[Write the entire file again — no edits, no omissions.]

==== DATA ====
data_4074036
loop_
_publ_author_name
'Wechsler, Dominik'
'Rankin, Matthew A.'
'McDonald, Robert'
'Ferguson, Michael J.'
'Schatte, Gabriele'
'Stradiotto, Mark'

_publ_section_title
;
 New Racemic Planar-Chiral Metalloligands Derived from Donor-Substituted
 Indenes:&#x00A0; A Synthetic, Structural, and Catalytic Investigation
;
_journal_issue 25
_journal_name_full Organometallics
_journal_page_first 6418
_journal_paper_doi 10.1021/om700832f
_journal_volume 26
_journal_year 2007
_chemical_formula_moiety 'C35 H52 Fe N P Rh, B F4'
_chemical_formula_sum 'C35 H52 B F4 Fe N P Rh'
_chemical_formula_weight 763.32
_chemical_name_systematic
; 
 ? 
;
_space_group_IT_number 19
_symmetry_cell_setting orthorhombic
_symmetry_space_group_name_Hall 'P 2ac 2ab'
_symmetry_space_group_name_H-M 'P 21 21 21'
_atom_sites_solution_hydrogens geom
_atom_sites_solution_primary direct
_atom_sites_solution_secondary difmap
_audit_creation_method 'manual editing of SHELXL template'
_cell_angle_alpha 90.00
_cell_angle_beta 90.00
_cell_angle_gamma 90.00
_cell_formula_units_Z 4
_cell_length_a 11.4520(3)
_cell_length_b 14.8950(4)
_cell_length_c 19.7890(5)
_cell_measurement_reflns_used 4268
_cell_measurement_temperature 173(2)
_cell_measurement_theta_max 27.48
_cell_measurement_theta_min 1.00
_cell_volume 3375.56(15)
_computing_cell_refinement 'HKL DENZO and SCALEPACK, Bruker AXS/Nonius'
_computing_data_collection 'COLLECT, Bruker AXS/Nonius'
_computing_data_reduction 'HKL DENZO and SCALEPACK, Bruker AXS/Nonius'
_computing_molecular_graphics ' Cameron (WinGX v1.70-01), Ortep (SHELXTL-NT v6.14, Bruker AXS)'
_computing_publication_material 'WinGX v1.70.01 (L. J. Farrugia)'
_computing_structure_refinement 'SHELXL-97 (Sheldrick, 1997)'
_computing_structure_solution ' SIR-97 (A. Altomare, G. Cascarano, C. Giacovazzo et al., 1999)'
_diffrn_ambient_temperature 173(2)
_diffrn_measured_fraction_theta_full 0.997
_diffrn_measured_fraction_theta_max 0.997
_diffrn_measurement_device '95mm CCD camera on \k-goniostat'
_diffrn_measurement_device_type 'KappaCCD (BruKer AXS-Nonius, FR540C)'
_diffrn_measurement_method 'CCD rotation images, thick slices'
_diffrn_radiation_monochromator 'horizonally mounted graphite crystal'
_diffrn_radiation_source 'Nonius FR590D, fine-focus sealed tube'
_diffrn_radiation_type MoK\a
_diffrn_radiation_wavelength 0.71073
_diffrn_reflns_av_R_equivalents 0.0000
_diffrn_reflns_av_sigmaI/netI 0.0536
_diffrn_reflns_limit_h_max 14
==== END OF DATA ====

data_4074036
loop_
_publ_author_name
'Wechsler, Dominik'
'Rankin, Matthew A.'
'McDonald, Robert'
'Ferguson, Michael J.'
'Schatte, Gabriele'
'Stradiotto, Mark'

_publ_section_title
;
 New Racemic Planar-Chiral Metalloligands Derived from Donor-Substituted
 Indenes:&#x00A0; A Synthetic, Structural, and Catalytic Investigation
;
_journal_issue 25
_journal_name_full Organometallics
_journal_page_first 6418
_journal_paper_doi 10.1021/om700832f
_journal_volume 26
_journal_year 2007
_chemical_formula_moiety 'C35 H52 Fe N P Rh, B F4'
_chemical_formula_sum 'C35 H52 B F4 Fe N P Rh'
_chemical_formula_weight 763.32
_chemical_name_systematic
; 
 ? 
;
_space_group_IT_number 19
_symmetry_cell_setting orthorhombic
_symmetry_space_group_name_Hall 'P 2ac 2ab'
_symmetry_space_group_name_H-M 'P 21 21 21'
_atom_sites_solution_hydrogens geom
_atom_sites_solution_primary direct
_atom_sites_solution_secondary difmap
_audit_creation_method 'manual editing of SHELXL template'
_cell_angle_alpha 90.00
_cell_angle_beta 90.00
_cell_angle_gamma 90.00
_cell_formula_units_Z 4
_cell_length_a 11.4520(3)
_cell_length_b 14.8950(4)
_cell_length_c 19.7890(5)
_cell_measurement_reflns_used 4268
_cell_measurement_temperature 173(2)
_cell_measurement_theta_max 27.48
_cell_measurement_theta_min 1.00
_cell_volume 3375.56(15)
_computing_cell_refinement 'HKL DENZO and SCALEPACK, Bruker AXS/Nonius'
_computing_data_collection 'COLLECT, Bruker AXS/Nonius'
_computing_data_reduction 'HKL DENZO and SCALEPACK, Bruker AXS/Nonius'
_computing_molecular_graphics ' Cameron (WinGX v1.70-01), Ortep (SHELXTL-NT v6.14, Bruker AXS)'
_computing_publication_material 'WinGX v1.70.01 (L. J. Farrugia)'
_computing_structure_refinement 'SHELXL-97 (Sheldrick, 1997)'
_computing_structure_solution ' SIR-97 (A. Altomare, G. Cascarano, C. Giacovazzo et al., 1999)'
_diffrn_ambient_temperature 173(2)
_diffrn_measured_fraction_theta_full 0.997
_diffrn_measured_fraction_theta_max 0.997
_diffrn_measurement_device '95mm CCD camera on \k-goniostat'
_diffrn_measurement_device_type 'KappaCCD (BruKer AXS-Nonius, FR540C)'
_diffrn_measurement_method 'CCD rotation images, thick slices'
_diffrn_radiation_monochromator 'horizonally mounted graphite crystal'
_diffrn_radiation_source 'Nonius FR590D, fine-focus sealed tube'
_diffrn_radiation_type MoK\a
_diffrn_radiation_wavelength 0.71073
_diffrn_reflns_av_R_equivalents 0.0000
_diffrn_reflns_av_sigmaI/netI 0.0536
_diffrn_reflns_limit_h_max 14